More than anything, I wanted to know what kind of stress the study was talking about because I feel like pretty much everyone I know is under a lot of stress on a regular basis. Turns out it's pretty much any kind of stress you can imagine: from parenting frustrations and marital friction to financial problems and depression.Continue Reading >
No matter how you look at Elisa Bauer's case, there's no denying there's no easy answer to her dilemma. Elisa is a disabled 32-year-old woman who has the mental capacity of a 6-year-old, suffers from epileptic seizures and is 12 weeks pregnant. Her parents--who are her legal guardians and, as such, are in charge of all health care decisions pertaining their daughter--want to make sure a Reno judge doesn't require her to get an abortion. According to Amy and William Bauer, who adopted Elisa from Costa Rica when she was a child, not only does their daughter not want to have an abortion, but such a practice is also against their Catholic religious beliefs.
But the concern--and the reason Elisa's fate is in the hands of a judge--is the risks this pregnancy can bring to Elisa's already compromised health considering her history of life-threatening seizures.Continue Reading >
Everyone feels bored at one point or another. Maybe your kids are at camp and your husband's off fishing with his buddies and you thought you'd enjoy the time alone, but then there's nothing to do. Maybe you had plans with friends but then everyone had to cancel for whatever reason, and now you're bored out of your mind. Well, it turns out that that boredom is actually doing a LOT more harm than you might think!Continue Reading >
Generally when you hear the word stroke, you think of a medical condition that only affects older people. But what's scary is that now it seems to be affecting the young crowd and it may all be due to our terrible lifestyles! Dr. Brett Kissela, professor and vice-chair of neurology at the University Of Cincinnati College Of Medicine, started the study because he was noticing that the age ranges of people being admitted to his hospital with strokes were getting younger and younger.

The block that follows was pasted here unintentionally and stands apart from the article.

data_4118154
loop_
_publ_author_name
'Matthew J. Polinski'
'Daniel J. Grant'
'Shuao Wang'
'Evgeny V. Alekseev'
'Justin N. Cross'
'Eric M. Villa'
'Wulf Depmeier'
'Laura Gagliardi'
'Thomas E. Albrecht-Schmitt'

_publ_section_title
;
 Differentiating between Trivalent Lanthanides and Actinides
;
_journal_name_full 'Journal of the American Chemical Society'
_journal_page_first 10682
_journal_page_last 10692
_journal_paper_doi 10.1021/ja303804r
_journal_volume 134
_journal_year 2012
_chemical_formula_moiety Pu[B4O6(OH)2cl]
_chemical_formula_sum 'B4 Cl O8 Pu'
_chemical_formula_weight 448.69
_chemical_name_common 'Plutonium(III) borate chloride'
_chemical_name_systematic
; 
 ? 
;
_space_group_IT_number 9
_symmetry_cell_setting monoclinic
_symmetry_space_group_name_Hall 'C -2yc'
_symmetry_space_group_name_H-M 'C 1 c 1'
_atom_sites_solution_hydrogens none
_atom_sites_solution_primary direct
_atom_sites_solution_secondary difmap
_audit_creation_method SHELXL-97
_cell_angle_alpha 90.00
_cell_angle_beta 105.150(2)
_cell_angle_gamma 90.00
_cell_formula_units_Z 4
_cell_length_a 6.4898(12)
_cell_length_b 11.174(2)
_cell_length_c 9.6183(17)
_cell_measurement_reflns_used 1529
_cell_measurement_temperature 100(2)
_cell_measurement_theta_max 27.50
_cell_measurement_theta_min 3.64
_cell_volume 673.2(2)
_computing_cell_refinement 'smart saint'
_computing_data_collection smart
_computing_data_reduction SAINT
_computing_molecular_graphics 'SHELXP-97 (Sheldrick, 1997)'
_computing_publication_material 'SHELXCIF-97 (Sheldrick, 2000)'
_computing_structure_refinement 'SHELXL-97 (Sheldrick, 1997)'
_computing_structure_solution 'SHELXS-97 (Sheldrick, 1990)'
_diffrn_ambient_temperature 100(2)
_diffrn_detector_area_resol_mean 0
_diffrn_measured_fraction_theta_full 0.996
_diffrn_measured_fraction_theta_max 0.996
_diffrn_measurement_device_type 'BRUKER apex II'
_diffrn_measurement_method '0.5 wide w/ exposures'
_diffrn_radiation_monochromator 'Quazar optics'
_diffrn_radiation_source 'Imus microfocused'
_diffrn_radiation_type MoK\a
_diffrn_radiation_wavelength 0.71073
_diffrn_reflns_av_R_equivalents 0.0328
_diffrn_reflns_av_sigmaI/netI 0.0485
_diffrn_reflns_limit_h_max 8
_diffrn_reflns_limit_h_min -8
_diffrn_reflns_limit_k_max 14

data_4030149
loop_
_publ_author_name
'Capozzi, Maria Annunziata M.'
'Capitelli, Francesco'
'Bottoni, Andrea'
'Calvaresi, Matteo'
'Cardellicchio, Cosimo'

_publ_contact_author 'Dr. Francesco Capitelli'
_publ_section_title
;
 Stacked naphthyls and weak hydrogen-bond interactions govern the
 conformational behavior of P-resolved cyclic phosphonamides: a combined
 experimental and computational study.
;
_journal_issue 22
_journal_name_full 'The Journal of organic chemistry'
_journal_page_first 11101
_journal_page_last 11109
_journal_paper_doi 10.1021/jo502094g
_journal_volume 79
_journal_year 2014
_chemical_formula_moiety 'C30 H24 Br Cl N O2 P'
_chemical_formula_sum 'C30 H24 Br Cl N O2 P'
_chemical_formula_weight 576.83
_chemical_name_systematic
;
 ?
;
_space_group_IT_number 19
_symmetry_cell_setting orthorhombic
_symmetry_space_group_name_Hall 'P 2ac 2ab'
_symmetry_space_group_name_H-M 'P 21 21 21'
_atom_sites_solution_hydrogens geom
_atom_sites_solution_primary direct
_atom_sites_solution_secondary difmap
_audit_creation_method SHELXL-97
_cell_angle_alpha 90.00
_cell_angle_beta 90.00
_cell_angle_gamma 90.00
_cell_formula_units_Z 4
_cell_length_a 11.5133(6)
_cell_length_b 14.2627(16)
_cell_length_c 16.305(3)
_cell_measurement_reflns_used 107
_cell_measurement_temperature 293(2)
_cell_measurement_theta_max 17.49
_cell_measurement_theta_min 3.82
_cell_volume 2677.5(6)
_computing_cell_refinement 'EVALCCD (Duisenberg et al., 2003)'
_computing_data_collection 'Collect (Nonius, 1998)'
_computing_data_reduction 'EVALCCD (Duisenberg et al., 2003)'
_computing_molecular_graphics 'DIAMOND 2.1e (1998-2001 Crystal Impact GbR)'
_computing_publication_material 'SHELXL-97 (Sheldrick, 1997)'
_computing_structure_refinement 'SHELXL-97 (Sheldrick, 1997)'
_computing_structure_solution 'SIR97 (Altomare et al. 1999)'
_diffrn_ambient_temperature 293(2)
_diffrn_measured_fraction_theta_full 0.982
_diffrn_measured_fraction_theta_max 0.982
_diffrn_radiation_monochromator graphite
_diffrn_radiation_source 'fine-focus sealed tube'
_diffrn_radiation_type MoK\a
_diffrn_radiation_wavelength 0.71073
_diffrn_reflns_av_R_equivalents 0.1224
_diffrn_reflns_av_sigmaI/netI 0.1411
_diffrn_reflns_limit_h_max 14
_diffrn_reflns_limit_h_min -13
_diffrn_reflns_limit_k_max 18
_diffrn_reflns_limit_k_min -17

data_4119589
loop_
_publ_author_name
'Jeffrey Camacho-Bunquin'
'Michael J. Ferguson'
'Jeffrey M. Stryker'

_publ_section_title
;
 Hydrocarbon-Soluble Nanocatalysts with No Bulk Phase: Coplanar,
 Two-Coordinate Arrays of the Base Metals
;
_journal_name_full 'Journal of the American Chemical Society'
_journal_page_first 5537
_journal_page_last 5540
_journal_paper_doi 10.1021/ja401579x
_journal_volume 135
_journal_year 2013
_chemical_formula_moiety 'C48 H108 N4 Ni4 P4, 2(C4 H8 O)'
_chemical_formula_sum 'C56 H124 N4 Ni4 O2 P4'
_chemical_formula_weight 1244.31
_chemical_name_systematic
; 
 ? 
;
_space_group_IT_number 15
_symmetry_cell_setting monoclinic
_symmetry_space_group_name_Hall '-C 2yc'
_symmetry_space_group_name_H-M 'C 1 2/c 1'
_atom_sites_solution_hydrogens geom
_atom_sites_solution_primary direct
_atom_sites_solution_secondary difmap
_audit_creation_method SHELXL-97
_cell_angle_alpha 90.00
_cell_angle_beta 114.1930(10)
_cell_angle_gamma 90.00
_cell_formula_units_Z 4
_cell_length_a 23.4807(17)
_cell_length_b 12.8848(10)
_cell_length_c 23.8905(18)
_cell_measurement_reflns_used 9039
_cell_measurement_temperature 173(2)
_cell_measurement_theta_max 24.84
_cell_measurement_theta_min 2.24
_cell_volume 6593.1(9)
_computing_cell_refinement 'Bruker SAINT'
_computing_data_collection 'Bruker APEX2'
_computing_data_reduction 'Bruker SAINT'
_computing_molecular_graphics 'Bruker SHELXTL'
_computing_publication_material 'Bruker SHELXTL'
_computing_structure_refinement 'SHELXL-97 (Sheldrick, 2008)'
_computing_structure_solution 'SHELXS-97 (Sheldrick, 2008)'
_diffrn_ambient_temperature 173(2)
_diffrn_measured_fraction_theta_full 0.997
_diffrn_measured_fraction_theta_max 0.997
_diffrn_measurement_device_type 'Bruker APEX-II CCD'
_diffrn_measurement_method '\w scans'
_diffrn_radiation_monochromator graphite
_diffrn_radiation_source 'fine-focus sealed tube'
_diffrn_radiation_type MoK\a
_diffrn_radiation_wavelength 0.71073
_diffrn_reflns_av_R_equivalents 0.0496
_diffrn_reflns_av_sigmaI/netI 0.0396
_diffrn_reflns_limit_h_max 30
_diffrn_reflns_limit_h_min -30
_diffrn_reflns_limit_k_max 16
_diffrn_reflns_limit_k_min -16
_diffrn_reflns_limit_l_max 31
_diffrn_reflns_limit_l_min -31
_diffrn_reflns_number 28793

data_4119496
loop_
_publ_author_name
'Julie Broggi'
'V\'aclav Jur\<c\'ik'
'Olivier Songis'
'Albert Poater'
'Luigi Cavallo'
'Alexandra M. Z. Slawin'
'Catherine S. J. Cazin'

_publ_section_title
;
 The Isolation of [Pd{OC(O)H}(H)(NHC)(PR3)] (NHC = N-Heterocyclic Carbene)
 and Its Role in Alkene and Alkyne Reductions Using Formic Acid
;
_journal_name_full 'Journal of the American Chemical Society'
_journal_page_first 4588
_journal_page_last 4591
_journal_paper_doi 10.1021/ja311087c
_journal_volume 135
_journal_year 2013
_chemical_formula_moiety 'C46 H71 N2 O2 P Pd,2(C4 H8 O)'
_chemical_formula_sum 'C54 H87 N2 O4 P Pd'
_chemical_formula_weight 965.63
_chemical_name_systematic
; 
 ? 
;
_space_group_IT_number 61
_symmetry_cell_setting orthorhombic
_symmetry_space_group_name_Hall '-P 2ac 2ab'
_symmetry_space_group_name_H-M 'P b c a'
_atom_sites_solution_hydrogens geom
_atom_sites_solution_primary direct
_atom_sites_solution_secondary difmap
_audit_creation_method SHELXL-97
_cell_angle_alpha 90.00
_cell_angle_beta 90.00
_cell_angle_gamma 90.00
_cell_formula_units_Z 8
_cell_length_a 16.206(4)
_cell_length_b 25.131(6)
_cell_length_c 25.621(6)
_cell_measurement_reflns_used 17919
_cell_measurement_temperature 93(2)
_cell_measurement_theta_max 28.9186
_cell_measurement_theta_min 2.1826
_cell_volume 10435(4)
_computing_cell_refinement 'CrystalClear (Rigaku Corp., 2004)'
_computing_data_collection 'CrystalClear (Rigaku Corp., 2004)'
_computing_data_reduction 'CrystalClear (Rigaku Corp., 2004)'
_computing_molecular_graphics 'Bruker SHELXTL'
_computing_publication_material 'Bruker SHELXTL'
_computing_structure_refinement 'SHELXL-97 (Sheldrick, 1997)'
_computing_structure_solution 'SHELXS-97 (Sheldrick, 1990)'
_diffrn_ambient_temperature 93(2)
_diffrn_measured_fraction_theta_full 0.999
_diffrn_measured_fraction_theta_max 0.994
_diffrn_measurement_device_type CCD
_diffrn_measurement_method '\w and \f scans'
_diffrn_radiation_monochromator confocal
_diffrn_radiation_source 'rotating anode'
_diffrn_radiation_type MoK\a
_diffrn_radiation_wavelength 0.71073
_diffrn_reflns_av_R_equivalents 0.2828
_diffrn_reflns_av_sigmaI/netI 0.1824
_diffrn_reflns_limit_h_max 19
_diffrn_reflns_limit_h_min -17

Documented sources showed that the average stroke age was 71 in 1993 and 1994, but has significantly declined as people ages 55 and younger who have experienced a stroke spiked to 19% in 2005, compared to 13% in the early 90's. Kissela hopes that younger people take note from these findings and make sure they see a doctor to learn ways to prevent strokes from happening.Continue Reading >
I recently went on vacation and the house I stayed at had very unreliable Internet and phone service. For 6 days, I was basically unable to receive any e-mail, phone calls, text messages, or go online to browse...and to my surprise, I loved being disconnected! Not only was it really refreshing to be able to recharge, but I was shocked to realize how easy it is to step away from the world for a while--something that I normally find completely impossible to do.
Why? As a writer, my work requires me to be on a computer for hours at a time. But I have to admit even when I'm not on the job, I still can't go very long without tweeting, writing an email or Googling something on my iPhone. That's why I actually wasn't at all surprised to learn that the updated version of Diagnostic and Statistical Manual of Mental Health Disorders has included Internet addiction on their official list of illnesses--which means, yes, it's a real thing!